Why not start to walk to work?

Small changes every day can have a significant impact on your overall health. Taking the stairs instead of elevators, parking the car a little further, taking calls while standing and moving, going for a 10 minute walk on your lunch break or even walking to work.  All these little extra moves are full of benefits for those who spend hours sitting down.

Regular walking can help strengthen muscles and bones, improve mental health and prevent a lot of medical conditions, including heart disease, depression, cancer, Type 2 diabetes and high blood pressure. And if you're looking to lose weight, your goal could be just steps away: According to a study in The Lancet Diabetes & Endocrinology journal, adults who walked or biked to work were shown to have lower body fat than those who drove.

If you live within a reasonable distance of your work, consider this a perfect opportunity to give the car a break, conserve some fuel and enjoy some fresh air by hoofing it to the office.

For those who are new to exercise, walking is a perfect way to ease into regular physical activity. You don't need to possess any special skills, a gym membership or any equipment - other than the right shoes, of course.


Tips to start to walk way


If the distance from home to work isn't walkable, you can still reap the benefits of being on foot. Here are some quick tips:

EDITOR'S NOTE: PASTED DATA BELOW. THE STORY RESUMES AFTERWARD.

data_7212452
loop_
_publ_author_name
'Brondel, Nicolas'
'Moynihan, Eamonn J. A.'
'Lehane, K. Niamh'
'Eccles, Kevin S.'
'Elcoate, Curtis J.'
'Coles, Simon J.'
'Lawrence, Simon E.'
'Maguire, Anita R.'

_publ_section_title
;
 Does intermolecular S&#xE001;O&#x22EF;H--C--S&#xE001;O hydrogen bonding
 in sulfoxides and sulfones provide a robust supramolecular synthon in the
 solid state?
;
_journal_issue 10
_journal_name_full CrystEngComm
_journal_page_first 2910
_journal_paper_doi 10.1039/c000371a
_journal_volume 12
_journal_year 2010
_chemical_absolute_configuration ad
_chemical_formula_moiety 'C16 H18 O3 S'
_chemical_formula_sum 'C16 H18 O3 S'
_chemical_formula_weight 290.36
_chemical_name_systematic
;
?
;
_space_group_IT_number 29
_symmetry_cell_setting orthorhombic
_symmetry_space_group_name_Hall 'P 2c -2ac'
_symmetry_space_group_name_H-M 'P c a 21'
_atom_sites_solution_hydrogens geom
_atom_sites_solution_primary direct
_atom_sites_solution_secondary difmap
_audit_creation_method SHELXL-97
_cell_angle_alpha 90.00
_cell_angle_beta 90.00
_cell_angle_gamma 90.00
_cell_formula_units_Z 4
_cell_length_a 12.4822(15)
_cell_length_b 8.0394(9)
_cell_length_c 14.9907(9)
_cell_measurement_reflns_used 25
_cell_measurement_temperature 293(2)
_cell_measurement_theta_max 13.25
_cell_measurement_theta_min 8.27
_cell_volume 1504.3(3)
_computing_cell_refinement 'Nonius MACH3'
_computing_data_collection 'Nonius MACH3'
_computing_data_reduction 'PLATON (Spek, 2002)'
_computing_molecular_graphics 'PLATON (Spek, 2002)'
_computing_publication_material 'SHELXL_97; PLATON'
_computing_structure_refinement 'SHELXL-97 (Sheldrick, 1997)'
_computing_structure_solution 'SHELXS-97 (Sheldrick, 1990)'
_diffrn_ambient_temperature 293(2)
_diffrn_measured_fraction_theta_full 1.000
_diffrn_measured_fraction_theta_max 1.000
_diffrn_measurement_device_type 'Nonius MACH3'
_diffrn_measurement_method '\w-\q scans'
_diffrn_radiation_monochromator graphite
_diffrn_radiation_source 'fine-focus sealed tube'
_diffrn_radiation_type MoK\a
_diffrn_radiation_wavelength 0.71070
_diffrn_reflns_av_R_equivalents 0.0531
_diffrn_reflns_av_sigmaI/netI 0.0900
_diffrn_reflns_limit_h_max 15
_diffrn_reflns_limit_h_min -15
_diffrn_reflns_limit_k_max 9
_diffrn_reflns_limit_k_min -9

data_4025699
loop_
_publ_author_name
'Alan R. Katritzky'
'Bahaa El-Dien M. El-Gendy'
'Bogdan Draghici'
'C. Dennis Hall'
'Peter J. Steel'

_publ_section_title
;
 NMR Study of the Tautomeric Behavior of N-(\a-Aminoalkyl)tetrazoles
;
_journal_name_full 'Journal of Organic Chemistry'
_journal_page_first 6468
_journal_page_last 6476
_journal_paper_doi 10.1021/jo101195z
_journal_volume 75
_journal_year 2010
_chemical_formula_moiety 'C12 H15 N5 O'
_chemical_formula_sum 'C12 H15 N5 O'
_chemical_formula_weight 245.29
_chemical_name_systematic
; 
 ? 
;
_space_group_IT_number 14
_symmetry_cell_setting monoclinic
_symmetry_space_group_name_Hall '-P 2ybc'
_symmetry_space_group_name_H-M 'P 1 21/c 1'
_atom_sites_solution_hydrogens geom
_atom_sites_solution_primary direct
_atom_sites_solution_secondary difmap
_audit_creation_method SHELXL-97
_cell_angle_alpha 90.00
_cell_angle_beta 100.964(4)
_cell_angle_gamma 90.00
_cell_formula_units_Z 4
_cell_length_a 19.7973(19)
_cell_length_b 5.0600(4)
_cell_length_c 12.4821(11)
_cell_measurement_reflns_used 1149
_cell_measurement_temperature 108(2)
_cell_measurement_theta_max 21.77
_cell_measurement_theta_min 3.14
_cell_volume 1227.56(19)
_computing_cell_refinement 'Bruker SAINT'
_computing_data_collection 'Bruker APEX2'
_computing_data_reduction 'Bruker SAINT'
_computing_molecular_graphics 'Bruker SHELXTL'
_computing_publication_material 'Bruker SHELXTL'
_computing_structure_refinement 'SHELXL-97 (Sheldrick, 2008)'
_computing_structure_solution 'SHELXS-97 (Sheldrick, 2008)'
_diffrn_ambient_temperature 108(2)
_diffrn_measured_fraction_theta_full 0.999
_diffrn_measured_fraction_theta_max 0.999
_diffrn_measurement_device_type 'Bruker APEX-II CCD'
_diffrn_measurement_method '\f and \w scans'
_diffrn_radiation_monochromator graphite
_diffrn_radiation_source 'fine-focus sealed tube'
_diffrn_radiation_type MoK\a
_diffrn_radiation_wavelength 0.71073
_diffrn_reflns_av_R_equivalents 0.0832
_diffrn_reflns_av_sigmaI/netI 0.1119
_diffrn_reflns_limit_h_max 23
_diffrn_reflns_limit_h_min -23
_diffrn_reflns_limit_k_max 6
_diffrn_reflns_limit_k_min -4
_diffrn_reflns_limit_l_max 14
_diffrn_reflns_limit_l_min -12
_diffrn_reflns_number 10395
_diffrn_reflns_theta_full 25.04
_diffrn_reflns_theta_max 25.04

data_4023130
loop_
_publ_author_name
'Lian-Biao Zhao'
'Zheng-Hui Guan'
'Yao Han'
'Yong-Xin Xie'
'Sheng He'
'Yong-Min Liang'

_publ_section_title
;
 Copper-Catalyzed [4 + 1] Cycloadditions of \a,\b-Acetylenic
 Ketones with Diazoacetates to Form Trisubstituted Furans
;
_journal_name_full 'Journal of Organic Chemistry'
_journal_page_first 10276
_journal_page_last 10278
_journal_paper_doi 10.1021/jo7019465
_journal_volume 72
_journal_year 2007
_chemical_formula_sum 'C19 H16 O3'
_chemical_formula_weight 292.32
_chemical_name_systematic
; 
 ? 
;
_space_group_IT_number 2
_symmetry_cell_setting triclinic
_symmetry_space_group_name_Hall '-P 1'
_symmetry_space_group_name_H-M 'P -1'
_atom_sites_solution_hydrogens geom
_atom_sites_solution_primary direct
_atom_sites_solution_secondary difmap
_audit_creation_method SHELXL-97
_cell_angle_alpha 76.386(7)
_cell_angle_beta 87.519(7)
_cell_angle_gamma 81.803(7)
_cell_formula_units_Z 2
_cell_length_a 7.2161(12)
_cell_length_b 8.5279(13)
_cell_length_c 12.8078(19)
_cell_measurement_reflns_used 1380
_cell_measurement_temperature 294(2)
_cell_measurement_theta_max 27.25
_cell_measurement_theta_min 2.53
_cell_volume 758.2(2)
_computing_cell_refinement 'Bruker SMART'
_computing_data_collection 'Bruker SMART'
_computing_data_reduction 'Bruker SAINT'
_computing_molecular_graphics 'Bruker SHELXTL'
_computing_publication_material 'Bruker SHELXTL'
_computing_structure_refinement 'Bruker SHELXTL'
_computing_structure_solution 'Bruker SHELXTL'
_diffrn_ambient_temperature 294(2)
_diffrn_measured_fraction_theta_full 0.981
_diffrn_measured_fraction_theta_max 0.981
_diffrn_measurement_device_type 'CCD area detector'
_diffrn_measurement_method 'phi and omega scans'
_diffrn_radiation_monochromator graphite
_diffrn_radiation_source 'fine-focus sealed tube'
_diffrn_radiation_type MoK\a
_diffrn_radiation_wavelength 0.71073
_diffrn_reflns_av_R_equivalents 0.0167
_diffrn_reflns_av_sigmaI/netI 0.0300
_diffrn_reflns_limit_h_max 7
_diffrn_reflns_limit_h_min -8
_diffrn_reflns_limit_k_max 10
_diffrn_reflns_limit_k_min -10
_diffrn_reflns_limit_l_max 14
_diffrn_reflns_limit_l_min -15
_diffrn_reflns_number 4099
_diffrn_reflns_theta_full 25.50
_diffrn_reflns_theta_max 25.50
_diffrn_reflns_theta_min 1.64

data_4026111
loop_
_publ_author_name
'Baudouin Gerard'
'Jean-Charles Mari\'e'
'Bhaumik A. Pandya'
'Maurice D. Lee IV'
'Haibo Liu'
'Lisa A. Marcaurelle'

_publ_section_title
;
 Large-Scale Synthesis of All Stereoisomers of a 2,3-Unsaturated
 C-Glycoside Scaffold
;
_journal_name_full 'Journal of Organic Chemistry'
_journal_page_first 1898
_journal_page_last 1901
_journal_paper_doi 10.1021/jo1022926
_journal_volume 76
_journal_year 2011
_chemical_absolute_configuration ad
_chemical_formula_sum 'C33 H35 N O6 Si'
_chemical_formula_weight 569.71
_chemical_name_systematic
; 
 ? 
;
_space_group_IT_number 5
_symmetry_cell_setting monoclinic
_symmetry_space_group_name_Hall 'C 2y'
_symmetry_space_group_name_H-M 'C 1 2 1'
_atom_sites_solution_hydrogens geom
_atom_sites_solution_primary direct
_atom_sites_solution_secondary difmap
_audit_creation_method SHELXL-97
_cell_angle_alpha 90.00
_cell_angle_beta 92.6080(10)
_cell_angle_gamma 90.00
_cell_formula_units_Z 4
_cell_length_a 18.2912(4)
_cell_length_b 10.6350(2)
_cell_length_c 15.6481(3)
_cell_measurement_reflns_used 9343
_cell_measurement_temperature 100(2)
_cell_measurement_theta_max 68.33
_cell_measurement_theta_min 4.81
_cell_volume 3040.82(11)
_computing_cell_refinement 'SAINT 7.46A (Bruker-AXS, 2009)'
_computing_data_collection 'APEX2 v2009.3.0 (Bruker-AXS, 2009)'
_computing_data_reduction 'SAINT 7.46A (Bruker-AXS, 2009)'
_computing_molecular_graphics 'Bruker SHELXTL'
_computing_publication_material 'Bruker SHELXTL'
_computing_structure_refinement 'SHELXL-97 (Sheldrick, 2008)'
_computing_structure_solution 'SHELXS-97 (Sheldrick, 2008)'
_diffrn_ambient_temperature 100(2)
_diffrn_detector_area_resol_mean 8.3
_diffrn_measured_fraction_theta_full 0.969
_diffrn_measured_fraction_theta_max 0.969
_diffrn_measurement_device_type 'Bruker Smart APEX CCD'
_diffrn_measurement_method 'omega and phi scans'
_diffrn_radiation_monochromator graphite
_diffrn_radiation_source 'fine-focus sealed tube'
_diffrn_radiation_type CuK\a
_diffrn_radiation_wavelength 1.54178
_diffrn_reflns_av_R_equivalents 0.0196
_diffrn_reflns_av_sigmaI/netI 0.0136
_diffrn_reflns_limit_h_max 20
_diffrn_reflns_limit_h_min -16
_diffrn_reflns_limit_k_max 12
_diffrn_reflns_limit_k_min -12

- Instead of driving, look for public transport options within walking range. Just the act of walking to and boarding a bus will ramp up your daily steps. If you already take public transport, disembark a stop or two early and walk the rest of the way.

- Get in your 30 minutes by walking during your lunch break, or grab a few co-workers and invite them to walk to a nearby park for a picnic lunch.

- When driving to work, park in the farthest spot in the parking lot (or a different lot altogether) to extend the walk into the office.

- During phone calls, step away from your desk and walk while talking on a headset. Studies show that too much sitting has a negative impact on your health, so any opportunity to stand up—and get moving—will boost overall wellness.

- Consider investing in a fitness tracker. These convenient, wristwatch-style devices monitor your steps and calories burned, which can be a huge motivator to step up your walking.

- Create a workplace walking challenge. Encourage a company-wide commitment by inviting your co-workers to participate. You can set simple daily goals and have participants log their minutes, with superior steppers earning an incentive like an extra day off, free lunch or new exercise gear.